NICK PATON WALSH, CNN INTERNATIONAL SECURITY EDITOR (on camera): I have to say the figure of 30,000 sounds extraordinary. And having spent the last few weeks listening to the Pentagon outlying in Afghanistan, it sounds extremely viable to justify their own policy. It often doesn't correlate with the reality here.

So the notion of the 30,000 Afghans here who've worked close enough with the U.S. while they were here to qualify for special treatment, to be allowed to leave Taliban-controlled cities like Kabul and then head through Taliban checkpoints to the airport, we've been hearing during earlier what sounded like gunfire in the direction of the airport, that to me is an extraordinary suggestion to make.

Obviously, you know, we heard suggestions that the Afghan security forces would stand up and fight and had a very strong air force and would essentially give the Taliban the run for their money. Now, here we are standing in a Taliban-run Kabul at this point.

So, I heard all that and I'm sure there are many Afghans here deeply believing that it's feasible that we will see 7,000 U.S. soldiers at the airport, and they will somehow get along with the Taliban who will move back and the Taliban will then decide to let these people who have assisted the U.S. against them out of the country. But that's a big ask and the chaos we saw today, frankly, was startling, Jake, and give no indication that we're about to see order in that part of town.

TAPPER: Tell us about the chaos you saw at the Kabul airport today. PATON WALSH: There are essentially a number of roads towards the airport. What's extraordinary is that the feeling in the city when the Taliban moved in quite so slowly, quite so peacefully was panic amongst so many. They believe maybe they can get on to civilian aircraft. Those civilian flights were cancelled. Then the U.S. started bringing in their cargo.

We've started hearing again flights coming into the airport after a bit of a suspension. But earlier on this afternoon, we saw some extraordinary scenes at the airport where essentially the Taliban are right up against U.S. forces now.


PATON WALSH: This is the only way out for so many. The airport road jammed, chaos, over a trillion dollars spent and this is what the end looks like. Walk when you can't drive. Just ahead of us is the gates into the airport and this is the panic scene of many people still moving there despite how hard it has been.

And the entry to the last bit of Afghanistan-America controls, there is panic.

There sure attacks, right?

UNKNOWN: Yeah, they say that --

PATON WALSH: Tanks, someone shouts.


PATON WALSH: But who is doing crowd control outside America's evacuation spot? The Taliban. Vehicles they've taken from the Afghan army paid for by America now used to keep the desperate crowd back people whose only hope is to get out possibly with American help.

Crowding at gates trying to climb walls originally built to keep an insurgency out. At one time pushing en masse and being sent running. Nearly every gate with a crowd fueled with the idea this is their only way out.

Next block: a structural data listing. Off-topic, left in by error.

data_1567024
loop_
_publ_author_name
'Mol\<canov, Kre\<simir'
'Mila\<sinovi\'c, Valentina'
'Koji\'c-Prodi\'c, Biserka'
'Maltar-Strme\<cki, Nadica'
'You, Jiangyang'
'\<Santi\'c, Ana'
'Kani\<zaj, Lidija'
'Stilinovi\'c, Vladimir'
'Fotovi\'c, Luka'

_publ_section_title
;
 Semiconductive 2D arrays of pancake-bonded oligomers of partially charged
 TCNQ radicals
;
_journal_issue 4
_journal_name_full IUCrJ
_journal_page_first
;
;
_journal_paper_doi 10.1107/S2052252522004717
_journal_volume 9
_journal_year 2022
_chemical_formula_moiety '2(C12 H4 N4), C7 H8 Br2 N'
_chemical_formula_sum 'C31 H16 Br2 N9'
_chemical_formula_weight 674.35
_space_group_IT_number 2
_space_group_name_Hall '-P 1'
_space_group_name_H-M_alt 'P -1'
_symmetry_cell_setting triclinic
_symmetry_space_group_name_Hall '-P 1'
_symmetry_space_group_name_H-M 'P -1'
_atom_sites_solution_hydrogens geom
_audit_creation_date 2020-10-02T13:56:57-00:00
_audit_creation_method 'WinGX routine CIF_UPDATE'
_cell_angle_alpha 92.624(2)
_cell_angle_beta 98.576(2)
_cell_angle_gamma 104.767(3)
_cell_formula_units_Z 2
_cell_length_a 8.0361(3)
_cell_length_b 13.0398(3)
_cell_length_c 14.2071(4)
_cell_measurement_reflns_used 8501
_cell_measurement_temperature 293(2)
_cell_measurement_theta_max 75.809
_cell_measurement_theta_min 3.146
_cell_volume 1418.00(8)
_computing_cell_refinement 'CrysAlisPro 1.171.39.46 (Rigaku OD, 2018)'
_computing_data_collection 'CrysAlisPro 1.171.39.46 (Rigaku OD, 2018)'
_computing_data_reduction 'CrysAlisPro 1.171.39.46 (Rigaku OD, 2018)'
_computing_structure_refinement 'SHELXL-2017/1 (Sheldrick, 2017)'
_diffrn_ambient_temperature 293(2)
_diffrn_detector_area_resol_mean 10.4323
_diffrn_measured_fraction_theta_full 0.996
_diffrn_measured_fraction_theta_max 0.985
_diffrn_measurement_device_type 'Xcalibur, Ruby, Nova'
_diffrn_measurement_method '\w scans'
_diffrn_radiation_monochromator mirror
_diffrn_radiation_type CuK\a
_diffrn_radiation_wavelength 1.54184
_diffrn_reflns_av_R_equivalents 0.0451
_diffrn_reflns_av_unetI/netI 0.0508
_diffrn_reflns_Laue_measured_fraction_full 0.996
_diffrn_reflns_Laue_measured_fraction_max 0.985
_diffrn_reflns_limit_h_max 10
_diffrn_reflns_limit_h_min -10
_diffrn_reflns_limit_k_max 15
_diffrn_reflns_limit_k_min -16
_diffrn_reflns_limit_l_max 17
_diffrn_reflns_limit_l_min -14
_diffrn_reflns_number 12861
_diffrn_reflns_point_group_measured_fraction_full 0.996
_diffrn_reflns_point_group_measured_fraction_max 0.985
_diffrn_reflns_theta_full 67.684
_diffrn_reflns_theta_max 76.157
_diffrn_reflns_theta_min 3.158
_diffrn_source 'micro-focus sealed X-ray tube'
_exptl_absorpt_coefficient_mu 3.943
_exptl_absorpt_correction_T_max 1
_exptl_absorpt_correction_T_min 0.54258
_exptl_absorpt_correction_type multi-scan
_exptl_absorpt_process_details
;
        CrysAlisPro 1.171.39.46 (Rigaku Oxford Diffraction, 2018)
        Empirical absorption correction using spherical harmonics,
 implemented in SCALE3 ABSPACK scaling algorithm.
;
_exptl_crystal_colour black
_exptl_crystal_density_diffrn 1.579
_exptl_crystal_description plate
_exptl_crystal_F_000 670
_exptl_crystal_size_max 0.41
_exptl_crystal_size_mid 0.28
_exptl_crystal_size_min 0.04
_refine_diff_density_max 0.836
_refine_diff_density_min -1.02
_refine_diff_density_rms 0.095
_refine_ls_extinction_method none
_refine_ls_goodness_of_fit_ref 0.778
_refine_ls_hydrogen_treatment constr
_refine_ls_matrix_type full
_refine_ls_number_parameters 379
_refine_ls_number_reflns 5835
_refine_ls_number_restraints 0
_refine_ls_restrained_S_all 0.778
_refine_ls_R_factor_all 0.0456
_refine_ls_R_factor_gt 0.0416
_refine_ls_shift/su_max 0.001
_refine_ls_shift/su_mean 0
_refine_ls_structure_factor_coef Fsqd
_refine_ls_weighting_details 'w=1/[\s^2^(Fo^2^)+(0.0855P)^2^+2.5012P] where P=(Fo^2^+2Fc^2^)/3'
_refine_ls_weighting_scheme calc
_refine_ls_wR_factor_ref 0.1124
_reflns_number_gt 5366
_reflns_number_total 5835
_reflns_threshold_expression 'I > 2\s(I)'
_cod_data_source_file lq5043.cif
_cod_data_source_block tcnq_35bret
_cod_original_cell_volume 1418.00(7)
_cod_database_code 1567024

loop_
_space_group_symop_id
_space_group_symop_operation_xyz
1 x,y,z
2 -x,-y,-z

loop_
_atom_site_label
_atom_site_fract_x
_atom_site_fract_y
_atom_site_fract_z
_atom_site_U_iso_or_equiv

But inside the airport, the great escape was not going, according to script, and check-in security had collapsed. Afghans convinced the promise of a flight out was their only life ahead, climbing over walkways and tarmac the U.S. spent billions on to maintain its presence. And then this startling image, one of the U.S.'s largest cargo planes taxiing laden with Afghans who did not want to be left behind.

Later, a plane takes off from what you're about to see is disturbing. As the plane ascends, two objects or people appear to fall from the fuselage. The sheer scale of those who needed help meant it was even harder to come by. Civilian flights cancelled. Even the Americans had to pause operations till they could regain control. The U.S. always wanted to win hearts and minds here, but their swift unconditional departure has instead filled them with panic. (END VIDEO TAPE)

PATON WALSH: Jake, I don't know how you go from those scenes today to the vision that John Kirby at the Pentagon was outlining there. And it will take an extraordinary act, frankly, of diplomacy with the Taliban here who the U.S. had simply said they will attack with their overwhelming force if they ever come into clashes here.

Those 7,000 troops will be flying into an airport that probably has some degree of chaos. We are hearing the flights starting again but it is a mammoth operation. It is even by their own best estimates probably going to take a number of weeks to get 30,000 people out.

And now that news is in the city, it will fill with hope again, possibly false hope and possibly encourage again the sort of scenes we've seen because this is the process really as you approach that area in which if you do have a proven seat, you can get inside the airport. It is quite startling and I don't really know how they're going to pull this off.

We didn't really understand how they would pull it off when the government would still be in place here. Now the Taliban have taken over, it seems, I wouldn't say farfetched. Everyone here hopes it's viable, but at the same time, I can't see it. Jake?

TAPPER: And, Nick, we've been covering on this show for months this idea of these Afghan allies, interpreters and others trying to get out of the country. People warning the Biden administration this needs to happen before the Taliban control the roads, before the Taliban control the towns and villages.

Biden --- President Biden addressed that in his speech. He said one of the reasons they didn't get them out is because some of the Afghans decided that actually they wanted to stay because they were hopeful for a future in Afghanistan.

The other reason he said is that the Afghan government such as it was at the time, told them not to cause a mass exodus for fear that that would cause a crisis in confidence in the Afghan government.

What's your reaction to that? How credible do you find those claims?